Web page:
29 January 1999
Bleak outlook on Scots farms
By FWi staff
THE gloomiest forecast yet of the future of Scottish agriculture emerged on Monday.
A year-long study of farming in the Borders region concluded that by 2003 average profits would be £4700, which could not be considered viable.
“Average income in the Borders is £15,700 so you are looking at farmers taking all the risks they do for about a quarter of that return,” said report author Sandy Ramsay from the Scottish Agricultural College.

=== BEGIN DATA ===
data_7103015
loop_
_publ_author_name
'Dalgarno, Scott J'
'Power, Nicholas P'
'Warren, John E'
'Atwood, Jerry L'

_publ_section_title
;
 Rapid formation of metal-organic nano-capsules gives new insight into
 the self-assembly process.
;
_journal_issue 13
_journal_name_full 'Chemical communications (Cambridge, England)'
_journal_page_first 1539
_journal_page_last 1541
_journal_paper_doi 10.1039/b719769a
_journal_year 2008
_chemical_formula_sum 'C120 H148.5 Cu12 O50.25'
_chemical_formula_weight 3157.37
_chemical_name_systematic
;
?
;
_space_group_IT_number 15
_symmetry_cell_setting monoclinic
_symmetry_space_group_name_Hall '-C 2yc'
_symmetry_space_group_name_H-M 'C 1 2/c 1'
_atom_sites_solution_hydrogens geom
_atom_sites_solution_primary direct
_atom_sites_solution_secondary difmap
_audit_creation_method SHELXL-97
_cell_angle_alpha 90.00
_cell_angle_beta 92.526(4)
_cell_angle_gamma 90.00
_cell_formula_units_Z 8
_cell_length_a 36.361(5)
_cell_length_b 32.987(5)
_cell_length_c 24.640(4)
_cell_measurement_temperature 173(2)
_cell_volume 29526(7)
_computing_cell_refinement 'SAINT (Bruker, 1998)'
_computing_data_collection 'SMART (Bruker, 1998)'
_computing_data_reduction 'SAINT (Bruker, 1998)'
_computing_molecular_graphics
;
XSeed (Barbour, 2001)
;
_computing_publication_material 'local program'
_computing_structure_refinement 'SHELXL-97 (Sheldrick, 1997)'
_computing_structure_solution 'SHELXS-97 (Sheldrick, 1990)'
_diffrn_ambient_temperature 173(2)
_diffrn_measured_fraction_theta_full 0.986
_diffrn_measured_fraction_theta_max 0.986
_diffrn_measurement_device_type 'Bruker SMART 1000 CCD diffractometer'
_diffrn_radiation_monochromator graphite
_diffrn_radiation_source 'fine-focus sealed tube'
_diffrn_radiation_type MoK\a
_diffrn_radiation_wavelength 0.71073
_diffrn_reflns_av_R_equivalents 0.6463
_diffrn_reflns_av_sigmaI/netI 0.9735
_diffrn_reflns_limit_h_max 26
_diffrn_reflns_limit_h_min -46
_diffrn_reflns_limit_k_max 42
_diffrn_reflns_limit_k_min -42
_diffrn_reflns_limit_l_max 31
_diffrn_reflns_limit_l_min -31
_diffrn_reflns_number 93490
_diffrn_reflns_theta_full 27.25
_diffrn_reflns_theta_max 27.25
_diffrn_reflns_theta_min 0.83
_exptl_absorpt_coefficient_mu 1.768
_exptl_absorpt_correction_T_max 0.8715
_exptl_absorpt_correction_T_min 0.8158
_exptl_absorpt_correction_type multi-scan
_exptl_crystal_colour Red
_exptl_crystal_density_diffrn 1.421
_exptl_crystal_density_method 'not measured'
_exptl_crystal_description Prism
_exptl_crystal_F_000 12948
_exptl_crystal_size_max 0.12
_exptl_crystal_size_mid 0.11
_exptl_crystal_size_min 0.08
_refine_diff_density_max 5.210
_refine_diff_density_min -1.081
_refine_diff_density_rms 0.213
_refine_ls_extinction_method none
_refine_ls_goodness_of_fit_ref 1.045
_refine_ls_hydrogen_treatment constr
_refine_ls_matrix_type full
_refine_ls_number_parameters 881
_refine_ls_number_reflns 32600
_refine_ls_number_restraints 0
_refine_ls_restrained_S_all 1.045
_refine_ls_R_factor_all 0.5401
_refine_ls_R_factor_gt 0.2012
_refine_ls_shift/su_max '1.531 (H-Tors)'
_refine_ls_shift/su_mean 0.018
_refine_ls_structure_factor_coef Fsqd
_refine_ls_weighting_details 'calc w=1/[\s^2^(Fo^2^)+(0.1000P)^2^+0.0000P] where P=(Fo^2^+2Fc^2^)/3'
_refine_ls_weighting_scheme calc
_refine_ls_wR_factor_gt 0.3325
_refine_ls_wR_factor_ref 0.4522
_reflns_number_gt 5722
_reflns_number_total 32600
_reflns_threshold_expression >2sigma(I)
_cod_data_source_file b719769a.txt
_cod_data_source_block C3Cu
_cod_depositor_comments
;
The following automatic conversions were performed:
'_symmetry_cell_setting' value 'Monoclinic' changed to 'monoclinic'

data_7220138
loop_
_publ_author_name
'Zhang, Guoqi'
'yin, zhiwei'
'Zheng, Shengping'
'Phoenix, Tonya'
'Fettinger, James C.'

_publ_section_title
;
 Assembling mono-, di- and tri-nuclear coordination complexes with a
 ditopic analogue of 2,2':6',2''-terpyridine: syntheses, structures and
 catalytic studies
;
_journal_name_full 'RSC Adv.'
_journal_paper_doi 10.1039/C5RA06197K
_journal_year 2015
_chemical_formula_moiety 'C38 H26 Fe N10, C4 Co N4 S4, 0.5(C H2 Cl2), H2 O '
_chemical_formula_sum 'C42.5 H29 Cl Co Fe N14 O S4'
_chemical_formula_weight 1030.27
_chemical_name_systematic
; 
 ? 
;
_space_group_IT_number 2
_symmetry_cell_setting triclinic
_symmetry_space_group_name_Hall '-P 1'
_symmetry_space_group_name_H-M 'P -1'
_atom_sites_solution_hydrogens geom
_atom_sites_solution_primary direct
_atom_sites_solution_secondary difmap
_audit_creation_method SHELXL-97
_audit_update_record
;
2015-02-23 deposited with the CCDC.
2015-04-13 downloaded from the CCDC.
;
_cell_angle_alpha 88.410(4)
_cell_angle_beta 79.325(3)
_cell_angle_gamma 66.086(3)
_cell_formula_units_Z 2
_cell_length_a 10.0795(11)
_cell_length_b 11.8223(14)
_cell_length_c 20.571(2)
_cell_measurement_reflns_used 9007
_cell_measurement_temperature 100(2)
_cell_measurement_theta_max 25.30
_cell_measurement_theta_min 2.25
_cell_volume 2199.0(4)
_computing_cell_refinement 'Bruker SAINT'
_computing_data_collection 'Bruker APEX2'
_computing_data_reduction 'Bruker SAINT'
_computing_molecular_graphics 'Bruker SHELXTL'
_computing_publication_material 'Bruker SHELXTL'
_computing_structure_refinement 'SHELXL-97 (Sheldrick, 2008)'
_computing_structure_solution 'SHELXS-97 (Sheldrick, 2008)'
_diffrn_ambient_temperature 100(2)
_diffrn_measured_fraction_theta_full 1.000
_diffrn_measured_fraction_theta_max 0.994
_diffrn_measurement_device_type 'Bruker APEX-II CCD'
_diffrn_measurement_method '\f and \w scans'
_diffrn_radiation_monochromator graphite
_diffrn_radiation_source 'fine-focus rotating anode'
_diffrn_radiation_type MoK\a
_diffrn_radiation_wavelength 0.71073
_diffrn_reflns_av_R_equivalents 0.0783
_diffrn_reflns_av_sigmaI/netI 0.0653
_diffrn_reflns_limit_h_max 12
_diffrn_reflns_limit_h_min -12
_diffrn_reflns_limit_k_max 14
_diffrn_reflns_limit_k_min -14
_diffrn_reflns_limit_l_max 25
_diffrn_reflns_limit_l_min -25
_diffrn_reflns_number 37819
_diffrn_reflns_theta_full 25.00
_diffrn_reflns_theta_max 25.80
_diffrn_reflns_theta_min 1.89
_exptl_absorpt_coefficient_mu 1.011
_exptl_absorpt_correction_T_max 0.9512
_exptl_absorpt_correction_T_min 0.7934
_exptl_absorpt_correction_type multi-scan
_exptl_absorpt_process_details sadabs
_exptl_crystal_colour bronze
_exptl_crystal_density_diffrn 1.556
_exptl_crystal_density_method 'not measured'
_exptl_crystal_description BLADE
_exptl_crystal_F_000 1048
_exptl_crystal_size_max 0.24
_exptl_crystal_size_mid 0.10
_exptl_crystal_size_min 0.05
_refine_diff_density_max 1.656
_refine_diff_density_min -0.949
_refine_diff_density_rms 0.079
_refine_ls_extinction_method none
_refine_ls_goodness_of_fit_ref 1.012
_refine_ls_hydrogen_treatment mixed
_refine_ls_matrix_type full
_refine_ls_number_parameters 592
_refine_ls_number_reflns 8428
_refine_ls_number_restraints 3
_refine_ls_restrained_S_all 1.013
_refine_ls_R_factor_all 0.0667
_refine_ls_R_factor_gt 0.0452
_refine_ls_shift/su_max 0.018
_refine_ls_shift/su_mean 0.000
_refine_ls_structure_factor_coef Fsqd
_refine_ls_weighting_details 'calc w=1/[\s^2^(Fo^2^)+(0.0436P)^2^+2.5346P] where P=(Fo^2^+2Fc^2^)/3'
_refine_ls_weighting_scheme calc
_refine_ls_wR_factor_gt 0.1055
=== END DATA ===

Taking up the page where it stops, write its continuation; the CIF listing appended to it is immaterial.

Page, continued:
He contends that only full payment of the 30% of EU subsidies to farming, due to be renationalised under Agenda 2000 reforms, will keep many farms afloat, almost doubling the £4700 projection to £8900.
He was concerned about the vulnerability of the Borders to subsidy capping, either in terms of total cash paid to a farm or by labour input.
“Borders farms are larger than the Scottish average and large, tenanted units are a feature of the area. As many as 21% could be affected by capping and £2.5 million in subsidy receipts could be lost through modulation in one form or another,”